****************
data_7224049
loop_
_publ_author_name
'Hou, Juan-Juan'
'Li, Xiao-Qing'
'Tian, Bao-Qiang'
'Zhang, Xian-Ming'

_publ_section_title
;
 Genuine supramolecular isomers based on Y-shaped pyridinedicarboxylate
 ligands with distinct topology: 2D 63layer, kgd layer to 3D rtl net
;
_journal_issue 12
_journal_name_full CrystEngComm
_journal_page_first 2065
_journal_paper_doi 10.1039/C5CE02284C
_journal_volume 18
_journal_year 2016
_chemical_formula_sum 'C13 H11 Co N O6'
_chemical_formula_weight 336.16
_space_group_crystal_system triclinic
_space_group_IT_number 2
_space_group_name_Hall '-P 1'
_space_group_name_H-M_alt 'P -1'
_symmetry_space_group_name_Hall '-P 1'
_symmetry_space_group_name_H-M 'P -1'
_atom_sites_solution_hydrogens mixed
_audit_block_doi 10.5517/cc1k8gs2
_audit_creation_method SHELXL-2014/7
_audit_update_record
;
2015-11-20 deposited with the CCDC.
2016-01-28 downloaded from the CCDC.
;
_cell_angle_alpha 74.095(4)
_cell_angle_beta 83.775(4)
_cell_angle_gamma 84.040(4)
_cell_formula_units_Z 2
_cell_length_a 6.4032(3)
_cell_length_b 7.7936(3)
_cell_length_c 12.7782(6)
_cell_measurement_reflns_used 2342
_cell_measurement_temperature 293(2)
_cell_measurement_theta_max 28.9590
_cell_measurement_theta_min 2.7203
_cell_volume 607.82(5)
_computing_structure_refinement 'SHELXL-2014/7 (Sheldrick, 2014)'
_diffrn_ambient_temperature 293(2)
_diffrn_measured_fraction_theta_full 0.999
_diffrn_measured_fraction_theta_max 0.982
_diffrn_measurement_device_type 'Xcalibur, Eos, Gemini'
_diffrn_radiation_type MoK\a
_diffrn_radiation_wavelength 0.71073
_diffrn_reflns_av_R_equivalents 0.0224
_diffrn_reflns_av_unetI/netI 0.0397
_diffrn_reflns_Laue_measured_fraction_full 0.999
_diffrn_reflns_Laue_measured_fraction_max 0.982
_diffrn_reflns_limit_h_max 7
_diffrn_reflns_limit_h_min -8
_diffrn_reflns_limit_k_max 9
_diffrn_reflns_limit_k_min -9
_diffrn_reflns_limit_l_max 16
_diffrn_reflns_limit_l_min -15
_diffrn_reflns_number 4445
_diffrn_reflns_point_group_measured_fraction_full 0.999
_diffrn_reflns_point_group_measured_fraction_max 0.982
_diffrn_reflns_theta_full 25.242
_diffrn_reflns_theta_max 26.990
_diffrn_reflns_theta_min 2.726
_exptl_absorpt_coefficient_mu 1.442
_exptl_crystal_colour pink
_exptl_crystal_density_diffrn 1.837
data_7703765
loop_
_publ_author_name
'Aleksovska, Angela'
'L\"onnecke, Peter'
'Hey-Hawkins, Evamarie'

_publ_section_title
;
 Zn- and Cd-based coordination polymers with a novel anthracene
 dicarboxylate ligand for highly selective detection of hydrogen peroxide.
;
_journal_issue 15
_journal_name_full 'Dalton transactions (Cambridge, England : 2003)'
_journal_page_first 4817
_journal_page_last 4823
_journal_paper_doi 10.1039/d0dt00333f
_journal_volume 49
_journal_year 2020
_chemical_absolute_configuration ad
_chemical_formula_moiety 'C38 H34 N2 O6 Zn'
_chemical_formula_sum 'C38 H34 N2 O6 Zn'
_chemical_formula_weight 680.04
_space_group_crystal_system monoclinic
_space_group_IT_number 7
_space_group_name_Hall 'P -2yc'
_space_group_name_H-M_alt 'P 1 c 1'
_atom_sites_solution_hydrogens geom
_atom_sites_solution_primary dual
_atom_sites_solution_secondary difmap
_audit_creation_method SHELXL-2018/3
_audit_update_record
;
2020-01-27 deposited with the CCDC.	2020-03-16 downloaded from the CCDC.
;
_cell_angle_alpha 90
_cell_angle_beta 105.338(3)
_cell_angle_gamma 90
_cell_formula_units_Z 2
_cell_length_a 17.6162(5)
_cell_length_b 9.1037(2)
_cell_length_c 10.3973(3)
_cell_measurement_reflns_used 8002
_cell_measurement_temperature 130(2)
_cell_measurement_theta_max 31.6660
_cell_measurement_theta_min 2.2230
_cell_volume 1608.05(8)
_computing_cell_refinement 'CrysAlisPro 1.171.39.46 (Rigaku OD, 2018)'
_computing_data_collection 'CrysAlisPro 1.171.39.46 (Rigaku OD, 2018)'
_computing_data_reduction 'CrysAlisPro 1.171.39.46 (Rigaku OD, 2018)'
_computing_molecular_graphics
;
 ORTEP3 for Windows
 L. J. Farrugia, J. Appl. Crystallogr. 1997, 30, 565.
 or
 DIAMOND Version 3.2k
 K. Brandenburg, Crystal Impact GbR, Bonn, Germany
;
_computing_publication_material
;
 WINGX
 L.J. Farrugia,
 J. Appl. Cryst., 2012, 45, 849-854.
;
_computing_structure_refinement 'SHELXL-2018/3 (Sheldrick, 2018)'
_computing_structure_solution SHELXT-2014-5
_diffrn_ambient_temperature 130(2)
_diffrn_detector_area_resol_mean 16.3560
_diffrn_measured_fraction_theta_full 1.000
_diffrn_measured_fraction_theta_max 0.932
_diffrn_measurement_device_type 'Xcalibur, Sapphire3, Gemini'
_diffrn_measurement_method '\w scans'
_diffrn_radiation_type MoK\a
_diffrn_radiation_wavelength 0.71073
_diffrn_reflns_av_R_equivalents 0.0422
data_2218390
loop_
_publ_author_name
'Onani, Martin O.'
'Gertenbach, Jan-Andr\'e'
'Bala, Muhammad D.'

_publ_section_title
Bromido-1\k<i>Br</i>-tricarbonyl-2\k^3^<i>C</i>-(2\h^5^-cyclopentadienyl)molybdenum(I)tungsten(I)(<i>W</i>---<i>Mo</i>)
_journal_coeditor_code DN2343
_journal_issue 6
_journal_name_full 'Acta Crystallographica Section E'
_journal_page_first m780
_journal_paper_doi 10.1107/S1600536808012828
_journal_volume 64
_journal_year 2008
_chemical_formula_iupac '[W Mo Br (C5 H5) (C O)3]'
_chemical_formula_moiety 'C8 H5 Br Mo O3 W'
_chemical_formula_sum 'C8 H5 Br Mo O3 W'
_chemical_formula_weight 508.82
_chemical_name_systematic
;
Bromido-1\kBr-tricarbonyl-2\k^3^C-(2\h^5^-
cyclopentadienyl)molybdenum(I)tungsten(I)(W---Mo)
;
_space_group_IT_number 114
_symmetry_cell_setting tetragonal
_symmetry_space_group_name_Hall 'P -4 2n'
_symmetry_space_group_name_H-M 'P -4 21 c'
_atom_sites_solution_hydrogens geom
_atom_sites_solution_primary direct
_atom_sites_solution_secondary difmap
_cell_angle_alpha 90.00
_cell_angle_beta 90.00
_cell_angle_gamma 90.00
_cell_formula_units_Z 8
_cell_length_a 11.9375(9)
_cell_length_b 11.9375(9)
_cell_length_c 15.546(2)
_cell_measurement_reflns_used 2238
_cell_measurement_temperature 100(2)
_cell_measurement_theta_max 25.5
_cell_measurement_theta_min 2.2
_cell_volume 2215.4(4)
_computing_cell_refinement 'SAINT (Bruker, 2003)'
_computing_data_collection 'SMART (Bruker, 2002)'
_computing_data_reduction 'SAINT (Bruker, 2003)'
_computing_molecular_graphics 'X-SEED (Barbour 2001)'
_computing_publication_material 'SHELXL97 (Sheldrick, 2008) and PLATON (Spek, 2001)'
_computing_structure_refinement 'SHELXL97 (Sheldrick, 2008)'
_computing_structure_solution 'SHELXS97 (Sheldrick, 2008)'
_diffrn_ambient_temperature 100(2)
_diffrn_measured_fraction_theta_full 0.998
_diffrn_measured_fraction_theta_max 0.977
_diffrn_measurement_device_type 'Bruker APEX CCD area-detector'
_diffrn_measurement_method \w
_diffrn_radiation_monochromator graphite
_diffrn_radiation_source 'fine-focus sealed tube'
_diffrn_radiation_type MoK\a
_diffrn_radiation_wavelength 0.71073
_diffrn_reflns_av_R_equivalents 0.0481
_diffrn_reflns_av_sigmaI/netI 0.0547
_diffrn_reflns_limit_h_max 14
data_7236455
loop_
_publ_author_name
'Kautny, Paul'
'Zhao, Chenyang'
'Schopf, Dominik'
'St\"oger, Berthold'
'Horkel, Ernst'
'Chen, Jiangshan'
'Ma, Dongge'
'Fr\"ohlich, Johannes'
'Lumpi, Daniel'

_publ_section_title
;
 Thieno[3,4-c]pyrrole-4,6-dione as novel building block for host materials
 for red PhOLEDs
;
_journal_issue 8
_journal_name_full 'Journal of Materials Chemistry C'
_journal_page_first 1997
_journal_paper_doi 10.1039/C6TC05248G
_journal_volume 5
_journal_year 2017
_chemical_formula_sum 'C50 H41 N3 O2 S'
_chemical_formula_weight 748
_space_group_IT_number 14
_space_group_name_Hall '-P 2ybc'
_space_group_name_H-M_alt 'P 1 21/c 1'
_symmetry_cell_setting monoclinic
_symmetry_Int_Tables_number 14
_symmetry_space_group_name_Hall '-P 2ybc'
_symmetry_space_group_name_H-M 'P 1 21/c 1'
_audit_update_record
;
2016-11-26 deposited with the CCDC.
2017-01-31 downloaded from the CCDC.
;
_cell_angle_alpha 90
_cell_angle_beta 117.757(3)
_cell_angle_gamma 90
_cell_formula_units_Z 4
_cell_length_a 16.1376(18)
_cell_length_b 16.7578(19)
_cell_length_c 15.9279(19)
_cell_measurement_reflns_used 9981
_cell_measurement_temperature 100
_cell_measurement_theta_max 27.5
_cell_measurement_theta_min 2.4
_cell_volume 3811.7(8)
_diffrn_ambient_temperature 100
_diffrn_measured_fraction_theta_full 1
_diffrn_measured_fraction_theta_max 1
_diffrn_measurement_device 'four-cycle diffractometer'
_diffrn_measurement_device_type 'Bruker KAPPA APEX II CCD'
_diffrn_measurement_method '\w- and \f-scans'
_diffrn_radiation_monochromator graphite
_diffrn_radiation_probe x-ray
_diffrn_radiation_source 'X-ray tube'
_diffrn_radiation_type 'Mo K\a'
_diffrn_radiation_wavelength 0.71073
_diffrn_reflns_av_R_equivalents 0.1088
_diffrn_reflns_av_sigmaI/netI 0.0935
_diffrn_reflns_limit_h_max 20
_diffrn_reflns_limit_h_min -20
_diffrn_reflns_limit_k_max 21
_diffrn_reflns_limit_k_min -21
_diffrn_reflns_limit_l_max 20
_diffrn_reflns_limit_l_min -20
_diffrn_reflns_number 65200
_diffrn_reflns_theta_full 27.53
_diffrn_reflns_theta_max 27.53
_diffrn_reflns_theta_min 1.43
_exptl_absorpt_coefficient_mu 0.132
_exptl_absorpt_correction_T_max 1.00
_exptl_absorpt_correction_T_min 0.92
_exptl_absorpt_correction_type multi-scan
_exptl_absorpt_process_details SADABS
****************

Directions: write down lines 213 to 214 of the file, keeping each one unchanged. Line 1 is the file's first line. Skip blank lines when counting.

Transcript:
'Zhao, Chenyang'
'Schopf, Dominik'